Three years into an “age of austerity” in Western military spending, expectations are building for a wave of restructuring in the defense industry, similar to what followed the end of the Cold War. Just as before, fundamental change to the context for international security is resetting customers’ expectations, investors’ outlooks, and, in turn, corporate strategies.
However, the imperatives of today’s defense-company stakeholders could not be more different from those that gave rise to “Last Supper”-instigated mergers of the mid-1990s. Instead, a defense industry for the age of austerity will reflect the impulses of military forces that require 21st-century innovations more than simply better and cheaper platforms; of investors who see a more complex formula for value-creation than only M&A; and of new competitors more adept and aggressive than incumbents still indulging the 20th-century mantra, “higher, faster, farther”.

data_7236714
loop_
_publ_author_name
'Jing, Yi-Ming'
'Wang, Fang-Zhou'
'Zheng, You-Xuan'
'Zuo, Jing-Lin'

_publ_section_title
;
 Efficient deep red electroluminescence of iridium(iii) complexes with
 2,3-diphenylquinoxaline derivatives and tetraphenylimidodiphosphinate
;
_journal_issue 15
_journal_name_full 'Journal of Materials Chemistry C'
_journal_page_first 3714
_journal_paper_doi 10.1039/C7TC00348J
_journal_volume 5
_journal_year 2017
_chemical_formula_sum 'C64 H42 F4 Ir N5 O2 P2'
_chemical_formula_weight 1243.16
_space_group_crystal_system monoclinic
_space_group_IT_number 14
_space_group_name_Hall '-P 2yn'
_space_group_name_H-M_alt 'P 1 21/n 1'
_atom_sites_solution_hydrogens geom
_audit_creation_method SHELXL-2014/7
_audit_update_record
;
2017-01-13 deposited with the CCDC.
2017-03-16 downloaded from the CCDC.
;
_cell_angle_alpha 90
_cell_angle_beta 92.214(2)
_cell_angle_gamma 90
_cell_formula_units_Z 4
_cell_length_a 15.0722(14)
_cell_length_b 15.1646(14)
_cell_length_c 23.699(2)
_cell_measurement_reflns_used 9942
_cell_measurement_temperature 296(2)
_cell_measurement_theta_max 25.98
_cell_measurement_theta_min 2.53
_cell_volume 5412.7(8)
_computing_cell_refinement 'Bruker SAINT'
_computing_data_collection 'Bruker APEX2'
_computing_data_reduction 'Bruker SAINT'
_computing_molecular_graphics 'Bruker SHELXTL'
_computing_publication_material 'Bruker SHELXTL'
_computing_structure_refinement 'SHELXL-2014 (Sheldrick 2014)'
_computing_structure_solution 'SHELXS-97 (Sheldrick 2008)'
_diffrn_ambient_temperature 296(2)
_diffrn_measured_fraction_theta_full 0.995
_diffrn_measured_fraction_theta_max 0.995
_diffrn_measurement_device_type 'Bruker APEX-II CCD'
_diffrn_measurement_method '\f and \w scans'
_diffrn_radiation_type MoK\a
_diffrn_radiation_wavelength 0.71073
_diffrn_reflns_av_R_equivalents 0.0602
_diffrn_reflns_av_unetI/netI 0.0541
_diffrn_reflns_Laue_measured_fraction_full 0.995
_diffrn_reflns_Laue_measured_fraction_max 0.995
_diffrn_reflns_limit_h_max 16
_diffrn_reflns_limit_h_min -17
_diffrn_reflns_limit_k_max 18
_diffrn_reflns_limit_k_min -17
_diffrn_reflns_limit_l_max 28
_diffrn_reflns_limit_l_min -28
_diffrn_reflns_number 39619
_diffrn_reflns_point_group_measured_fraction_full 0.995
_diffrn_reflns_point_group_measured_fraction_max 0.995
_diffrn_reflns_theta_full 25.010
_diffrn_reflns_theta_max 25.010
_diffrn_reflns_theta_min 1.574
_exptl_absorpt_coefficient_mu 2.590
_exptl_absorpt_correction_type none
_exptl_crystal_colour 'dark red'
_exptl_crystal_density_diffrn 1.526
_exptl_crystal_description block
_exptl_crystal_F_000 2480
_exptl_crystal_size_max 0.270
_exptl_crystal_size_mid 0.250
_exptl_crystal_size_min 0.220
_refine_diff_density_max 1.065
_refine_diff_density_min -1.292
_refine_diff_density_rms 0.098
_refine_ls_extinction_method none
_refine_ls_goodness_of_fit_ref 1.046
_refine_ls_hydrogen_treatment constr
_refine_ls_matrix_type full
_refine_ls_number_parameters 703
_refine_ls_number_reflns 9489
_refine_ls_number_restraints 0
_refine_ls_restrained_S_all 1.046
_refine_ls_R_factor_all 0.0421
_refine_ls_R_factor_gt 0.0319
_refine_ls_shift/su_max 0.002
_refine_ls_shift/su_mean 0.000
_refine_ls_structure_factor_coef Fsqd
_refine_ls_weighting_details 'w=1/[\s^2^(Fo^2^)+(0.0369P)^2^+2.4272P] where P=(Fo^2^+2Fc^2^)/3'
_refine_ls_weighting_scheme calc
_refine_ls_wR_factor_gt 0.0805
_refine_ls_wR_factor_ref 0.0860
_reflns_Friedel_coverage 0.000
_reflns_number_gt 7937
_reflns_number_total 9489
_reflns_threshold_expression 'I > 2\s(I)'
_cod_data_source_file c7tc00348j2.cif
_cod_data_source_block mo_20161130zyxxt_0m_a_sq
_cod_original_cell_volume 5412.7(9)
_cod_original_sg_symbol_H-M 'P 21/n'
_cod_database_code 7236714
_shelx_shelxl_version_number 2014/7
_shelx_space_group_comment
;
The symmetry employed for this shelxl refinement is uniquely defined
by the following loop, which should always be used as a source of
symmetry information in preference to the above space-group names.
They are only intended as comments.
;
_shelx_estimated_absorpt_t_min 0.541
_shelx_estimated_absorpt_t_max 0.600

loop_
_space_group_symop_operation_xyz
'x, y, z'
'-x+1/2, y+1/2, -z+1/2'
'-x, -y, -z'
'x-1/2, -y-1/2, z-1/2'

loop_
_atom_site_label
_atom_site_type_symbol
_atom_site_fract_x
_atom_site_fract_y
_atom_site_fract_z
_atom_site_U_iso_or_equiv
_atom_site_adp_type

To help us get a fix on how these issues may resolve into the next military-industrial revolution, the Atlantic Council hosted a private roundtable conversation as part of its Corporate Strategy Forum series. The event featured General James Cartwright, USMC (Ret.), who holds the Harold Brown chair of defense policy studies at the Center for Strategic and International Studies and is a former Vice Chairman of the Joint Chiefs of Staff, and Mr. Pierre Chao, who serves as the managing partner at the consultancy Renaissance Strategic Advisors. In addition, chief strategists of transatlantic companies in aerospace, defense, security, and government services joined the discussion about issues that matter to the long-term health of defense industry businesses.